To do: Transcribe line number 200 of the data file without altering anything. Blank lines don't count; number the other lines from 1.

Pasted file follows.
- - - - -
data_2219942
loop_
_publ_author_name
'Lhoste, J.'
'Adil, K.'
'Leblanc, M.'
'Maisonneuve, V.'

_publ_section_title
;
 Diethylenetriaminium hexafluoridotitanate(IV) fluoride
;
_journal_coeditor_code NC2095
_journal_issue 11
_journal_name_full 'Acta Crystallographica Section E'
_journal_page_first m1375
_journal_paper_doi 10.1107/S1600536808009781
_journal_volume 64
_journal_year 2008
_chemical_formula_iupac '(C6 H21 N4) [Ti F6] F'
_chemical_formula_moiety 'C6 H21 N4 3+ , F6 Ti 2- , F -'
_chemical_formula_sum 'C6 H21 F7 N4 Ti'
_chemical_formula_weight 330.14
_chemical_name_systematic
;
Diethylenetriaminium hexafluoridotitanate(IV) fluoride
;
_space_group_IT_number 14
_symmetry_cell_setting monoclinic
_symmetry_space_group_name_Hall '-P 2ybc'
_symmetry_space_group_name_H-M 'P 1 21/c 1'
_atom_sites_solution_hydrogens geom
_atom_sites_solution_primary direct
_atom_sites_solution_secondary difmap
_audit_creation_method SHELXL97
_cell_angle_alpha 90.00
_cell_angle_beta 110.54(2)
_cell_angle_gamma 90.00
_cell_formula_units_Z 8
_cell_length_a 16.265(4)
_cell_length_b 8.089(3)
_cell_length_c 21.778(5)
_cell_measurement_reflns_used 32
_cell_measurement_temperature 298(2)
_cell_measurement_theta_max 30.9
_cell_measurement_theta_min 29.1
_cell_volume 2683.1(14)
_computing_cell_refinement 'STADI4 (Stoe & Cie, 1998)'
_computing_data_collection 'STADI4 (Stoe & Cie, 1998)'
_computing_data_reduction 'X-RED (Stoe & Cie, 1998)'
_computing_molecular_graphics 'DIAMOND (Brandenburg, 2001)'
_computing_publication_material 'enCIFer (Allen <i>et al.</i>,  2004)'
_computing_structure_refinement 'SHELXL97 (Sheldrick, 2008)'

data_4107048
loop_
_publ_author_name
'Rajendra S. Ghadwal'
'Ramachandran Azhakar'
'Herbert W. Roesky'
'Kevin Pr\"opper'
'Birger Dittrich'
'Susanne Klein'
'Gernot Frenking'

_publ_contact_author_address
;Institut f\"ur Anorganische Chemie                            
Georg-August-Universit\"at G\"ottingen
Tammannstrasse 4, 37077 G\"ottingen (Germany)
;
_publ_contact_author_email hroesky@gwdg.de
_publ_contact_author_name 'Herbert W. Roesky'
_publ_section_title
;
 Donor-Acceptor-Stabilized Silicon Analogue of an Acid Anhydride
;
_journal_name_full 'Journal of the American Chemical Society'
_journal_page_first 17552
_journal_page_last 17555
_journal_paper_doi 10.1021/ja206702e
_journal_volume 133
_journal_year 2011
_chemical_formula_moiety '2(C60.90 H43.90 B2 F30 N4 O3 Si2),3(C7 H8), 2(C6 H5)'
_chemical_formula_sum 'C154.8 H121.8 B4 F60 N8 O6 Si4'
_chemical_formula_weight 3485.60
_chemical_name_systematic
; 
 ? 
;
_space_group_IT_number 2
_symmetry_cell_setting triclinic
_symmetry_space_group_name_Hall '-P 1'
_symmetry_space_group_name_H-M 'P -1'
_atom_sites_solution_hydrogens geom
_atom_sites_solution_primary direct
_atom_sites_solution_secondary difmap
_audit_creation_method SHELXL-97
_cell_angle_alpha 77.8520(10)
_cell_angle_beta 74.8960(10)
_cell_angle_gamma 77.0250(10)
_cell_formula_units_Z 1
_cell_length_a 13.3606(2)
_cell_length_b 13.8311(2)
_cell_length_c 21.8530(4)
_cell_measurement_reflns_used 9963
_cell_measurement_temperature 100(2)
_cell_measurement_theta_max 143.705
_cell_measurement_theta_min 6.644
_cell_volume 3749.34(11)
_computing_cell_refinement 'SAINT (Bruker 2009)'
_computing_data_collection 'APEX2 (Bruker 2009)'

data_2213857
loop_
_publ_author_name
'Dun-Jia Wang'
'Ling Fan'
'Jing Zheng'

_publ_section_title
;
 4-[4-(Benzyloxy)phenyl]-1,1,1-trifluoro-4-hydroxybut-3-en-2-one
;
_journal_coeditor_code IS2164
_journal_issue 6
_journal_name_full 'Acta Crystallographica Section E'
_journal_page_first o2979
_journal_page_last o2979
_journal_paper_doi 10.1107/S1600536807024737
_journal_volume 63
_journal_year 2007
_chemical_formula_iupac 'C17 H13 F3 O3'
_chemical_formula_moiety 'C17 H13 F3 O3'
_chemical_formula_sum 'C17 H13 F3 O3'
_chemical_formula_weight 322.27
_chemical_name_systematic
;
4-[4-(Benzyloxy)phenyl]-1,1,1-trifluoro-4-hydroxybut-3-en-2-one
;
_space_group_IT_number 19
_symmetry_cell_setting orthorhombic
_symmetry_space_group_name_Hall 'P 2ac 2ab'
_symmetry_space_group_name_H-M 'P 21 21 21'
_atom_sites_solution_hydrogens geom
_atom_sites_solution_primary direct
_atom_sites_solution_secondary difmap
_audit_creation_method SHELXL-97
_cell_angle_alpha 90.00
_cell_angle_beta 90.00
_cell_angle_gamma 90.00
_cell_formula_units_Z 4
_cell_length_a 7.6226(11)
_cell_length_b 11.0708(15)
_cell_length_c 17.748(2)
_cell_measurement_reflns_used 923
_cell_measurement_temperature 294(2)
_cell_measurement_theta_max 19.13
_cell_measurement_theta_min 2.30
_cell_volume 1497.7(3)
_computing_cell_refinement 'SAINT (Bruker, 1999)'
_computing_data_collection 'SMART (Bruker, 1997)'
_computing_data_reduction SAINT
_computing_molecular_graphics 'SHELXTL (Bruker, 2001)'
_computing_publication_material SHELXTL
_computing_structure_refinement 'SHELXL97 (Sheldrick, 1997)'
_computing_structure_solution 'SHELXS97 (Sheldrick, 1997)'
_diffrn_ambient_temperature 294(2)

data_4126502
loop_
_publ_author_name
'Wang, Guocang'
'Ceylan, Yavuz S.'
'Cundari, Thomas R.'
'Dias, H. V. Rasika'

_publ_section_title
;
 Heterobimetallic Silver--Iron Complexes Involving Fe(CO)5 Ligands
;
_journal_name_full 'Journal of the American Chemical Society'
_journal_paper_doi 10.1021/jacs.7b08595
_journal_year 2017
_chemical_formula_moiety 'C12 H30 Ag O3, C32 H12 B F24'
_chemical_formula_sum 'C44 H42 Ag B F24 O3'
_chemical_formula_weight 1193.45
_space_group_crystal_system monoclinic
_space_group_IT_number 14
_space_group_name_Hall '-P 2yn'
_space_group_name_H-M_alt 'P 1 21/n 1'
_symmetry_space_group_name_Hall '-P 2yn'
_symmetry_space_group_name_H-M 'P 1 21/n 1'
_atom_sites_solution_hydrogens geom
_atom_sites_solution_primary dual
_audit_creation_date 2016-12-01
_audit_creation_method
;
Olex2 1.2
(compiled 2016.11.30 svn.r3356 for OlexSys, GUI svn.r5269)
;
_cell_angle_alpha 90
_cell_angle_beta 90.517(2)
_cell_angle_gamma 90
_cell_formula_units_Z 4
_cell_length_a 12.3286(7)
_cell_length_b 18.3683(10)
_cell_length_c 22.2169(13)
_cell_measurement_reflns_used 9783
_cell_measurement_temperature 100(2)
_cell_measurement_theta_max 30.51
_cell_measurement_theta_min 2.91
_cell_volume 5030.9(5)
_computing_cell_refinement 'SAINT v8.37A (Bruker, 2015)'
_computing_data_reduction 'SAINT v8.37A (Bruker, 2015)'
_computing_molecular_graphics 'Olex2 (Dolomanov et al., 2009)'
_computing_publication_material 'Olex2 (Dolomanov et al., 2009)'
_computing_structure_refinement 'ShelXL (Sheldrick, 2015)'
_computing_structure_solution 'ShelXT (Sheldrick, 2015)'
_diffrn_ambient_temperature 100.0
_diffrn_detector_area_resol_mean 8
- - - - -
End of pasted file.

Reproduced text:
_cell_length_c 22.2169(13)